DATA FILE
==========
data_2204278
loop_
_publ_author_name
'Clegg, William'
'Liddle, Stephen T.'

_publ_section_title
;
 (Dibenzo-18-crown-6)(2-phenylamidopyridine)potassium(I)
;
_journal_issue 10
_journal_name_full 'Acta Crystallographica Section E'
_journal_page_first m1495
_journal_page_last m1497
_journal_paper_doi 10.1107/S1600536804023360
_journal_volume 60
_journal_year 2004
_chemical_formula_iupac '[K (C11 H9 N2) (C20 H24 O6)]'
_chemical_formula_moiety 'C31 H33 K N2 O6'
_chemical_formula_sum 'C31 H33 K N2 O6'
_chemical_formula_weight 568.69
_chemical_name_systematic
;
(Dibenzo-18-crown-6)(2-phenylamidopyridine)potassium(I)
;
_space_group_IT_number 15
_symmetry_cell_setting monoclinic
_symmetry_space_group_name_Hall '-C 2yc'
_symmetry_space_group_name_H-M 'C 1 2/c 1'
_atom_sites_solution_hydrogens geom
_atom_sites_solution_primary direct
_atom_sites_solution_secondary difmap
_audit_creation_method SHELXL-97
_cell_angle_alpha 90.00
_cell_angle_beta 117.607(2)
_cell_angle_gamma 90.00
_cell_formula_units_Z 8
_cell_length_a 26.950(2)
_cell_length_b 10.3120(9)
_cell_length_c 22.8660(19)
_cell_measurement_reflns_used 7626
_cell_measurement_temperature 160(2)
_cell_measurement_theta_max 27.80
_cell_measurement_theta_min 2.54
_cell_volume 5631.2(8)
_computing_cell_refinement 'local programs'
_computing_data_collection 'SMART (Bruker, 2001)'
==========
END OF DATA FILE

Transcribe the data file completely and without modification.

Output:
data_2204278
loop_
_publ_author_name
'Clegg, William'
'Liddle, Stephen T.'

_publ_section_title
;
 (Dibenzo-18-crown-6)(2-phenylamidopyridine)potassium(I)
;
_journal_issue 10
_journal_name_full 'Acta Crystallographica Section E'
_journal_page_first m1495
_journal_page_last m1497
_journal_paper_doi 10.1107/S1600536804023360
_journal_volume 60
_journal_year 2004
_chemical_formula_iupac '[K (C11 H9 N2) (C20 H24 O6)]'
_chemical_formula_moiety 'C31 H33 K N2 O6'
_chemical_formula_sum 'C31 H33 K N2 O6'
_chemical_formula_weight 568.69
_chemical_name_systematic
;
(Dibenzo-18-crown-6)(2-phenylamidopyridine)potassium(I)
;
_space_group_IT_number 15
_symmetry_cell_setting monoclinic
_symmetry_space_group_name_Hall '-C 2yc'
_symmetry_space_group_name_H-M 'C 1 2/c 1'
_atom_sites_solution_hydrogens geom
_atom_sites_solution_primary direct
_atom_sites_solution_secondary difmap
_audit_creation_method SHELXL-97
_cell_angle_alpha 90.00
_cell_angle_beta 117.607(2)
_cell_angle_gamma 90.00
_cell_formula_units_Z 8
_cell_length_a 26.950(2)
_cell_length_b 10.3120(9)
_cell_length_c 22.8660(19)
_cell_measurement_reflns_used 7626
_cell_measurement_temperature 160(2)
_cell_measurement_theta_max 27.80
_cell_measurement_theta_min 2.54
_cell_volume 5631.2(8)
_computing_cell_refinement 'local programs'
_computing_data_collection 'SMART (Bruker, 2001)'